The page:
Excerpt: "Mike Merrill was thinking of pumping up his workout regimen with mixed-martial-arts classes and boxing lessons. The scheme would involve seven and a half hours a week at various gyms—a big commitment. So he put the matter before his 160 shareholders."
Notwithstanding my post the other day about a shortcoming of one specific government support scheme for tech entrepreneurs, Singapore continues to be seen by entrepreneurs as an attractive place to do business , and rightly so.
Taslima Khan quotes me and several others in Business Today, a fortnightly publication in India, about Indian entrepreneurs' Look East Policy, specifically focusing on Singapore as a destination for Indian entrepreneurs to move HQ to, raise money or otherwise expand.
Singapore's advantages over India? Briefly:
Ease of listing Singapore-domiciled companies on various stock exchanges. India-domiciled companies cannot be listed directly on a foreign stock exchange.
Singapore's small market, perhaps paradoxically, gives start-ups the cachet of being a regional or global company, as opposed to an Indian (Chinese/Malaysian/American/Indonesian/etc) company, which might be seen as focused purely on the domestic market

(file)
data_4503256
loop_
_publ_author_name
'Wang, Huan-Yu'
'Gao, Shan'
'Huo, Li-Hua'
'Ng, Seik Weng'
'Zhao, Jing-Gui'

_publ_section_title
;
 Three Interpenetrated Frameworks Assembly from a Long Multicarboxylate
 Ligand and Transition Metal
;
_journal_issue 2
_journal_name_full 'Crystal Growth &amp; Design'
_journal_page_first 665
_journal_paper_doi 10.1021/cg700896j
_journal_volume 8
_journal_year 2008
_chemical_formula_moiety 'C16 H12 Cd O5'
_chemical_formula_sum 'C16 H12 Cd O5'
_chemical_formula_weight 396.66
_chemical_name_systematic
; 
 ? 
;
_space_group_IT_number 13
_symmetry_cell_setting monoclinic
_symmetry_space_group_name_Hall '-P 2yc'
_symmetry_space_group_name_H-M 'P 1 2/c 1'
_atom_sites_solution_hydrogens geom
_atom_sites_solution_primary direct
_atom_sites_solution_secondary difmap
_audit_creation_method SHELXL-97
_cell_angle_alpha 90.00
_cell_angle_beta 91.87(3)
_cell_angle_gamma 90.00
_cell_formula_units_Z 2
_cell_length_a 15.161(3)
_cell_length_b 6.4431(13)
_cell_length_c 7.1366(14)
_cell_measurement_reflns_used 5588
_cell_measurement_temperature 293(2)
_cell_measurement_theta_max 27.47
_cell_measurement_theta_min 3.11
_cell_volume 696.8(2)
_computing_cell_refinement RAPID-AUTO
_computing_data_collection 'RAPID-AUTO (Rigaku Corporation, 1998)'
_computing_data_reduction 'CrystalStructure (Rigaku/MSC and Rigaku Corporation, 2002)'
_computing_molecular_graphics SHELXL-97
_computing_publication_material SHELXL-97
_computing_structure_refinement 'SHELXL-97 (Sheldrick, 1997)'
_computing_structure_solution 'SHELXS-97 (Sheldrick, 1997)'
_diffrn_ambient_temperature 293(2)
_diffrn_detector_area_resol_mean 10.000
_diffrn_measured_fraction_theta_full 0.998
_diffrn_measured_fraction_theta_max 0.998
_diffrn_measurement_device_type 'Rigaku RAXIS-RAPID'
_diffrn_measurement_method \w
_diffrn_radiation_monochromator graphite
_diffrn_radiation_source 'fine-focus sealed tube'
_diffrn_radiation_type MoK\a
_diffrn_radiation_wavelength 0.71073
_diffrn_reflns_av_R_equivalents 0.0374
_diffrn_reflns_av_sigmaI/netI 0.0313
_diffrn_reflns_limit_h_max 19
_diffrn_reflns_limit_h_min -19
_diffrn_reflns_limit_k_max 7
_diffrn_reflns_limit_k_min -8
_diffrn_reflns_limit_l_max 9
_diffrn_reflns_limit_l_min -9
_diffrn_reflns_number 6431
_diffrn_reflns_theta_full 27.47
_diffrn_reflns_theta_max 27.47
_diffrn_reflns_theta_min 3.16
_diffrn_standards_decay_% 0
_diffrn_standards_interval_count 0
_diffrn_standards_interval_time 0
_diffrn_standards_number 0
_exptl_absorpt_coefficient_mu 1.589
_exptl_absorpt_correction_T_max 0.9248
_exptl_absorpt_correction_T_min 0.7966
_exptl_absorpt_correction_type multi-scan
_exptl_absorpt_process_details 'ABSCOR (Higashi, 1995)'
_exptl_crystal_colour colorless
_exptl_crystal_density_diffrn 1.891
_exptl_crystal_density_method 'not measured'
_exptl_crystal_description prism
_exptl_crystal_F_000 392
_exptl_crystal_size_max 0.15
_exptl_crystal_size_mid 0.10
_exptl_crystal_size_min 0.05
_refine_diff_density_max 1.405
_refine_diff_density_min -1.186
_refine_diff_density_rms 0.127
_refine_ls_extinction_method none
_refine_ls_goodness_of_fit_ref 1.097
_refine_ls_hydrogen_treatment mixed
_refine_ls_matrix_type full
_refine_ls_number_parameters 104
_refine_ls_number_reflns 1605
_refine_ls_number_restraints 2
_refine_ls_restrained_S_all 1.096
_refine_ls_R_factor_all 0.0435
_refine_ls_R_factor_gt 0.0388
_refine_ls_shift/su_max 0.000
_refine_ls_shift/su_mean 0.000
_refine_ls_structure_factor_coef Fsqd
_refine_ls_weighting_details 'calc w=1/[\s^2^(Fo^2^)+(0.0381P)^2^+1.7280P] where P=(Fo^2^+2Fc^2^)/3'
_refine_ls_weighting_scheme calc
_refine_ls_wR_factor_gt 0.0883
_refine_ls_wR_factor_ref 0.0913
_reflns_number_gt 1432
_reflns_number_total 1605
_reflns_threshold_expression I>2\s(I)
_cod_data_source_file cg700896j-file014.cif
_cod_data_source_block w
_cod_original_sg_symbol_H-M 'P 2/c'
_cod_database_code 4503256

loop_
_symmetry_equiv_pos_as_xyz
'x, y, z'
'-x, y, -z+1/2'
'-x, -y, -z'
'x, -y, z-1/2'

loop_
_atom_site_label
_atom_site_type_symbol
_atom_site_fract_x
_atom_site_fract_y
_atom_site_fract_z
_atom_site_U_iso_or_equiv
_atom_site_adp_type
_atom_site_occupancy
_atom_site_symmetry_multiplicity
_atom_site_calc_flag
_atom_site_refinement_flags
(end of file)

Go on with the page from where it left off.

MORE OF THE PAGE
No capital controls
Comfort among customers and partners from around the world to work and sign contracts with Singapore-registered companies
Established brand in the business world
Being a regional centre for decison-making for some industries, such as advertising and financial services
Indian entrepreneurs feel culturally comfortable in Singapore
Having said that, only moving one's legal HQ to Singapore while maintaining substantially all operations within India may not achieve much, as I said in the Business Today piece.
There are of course disadvantages too, two of the most commonly cited in my experience being higher cost of operations and a much smaller base of potential employees to choose from.
Excerpt: "When SurveyMonkey LLC Chief Executive Dave Goldberg wanted to raise money for his Palo Alto, Calif., company, he didn't lean on the venture capitalists that scour Silicon Valley looking for the next Google Inc. or Facebook Inc. Instead, Mr."
Excerpt: "Big Data is suddenly hot, winning Harvard Business Review’s recent “sexiest job of the 21st century” sweepstakes."
Very interesting but I wish people wouldn't brandish the Big Data buzzword at anything and everything. This is good old-fashioned analytics at work, but analytics does not equal Big Data (or vice versa).
VimpelCom, the global telecoms operator, has signed an agreement with Microsoft and Nokia that will allow its customers to use their mobile accounts to buy applications and content on the Windows Phone platform.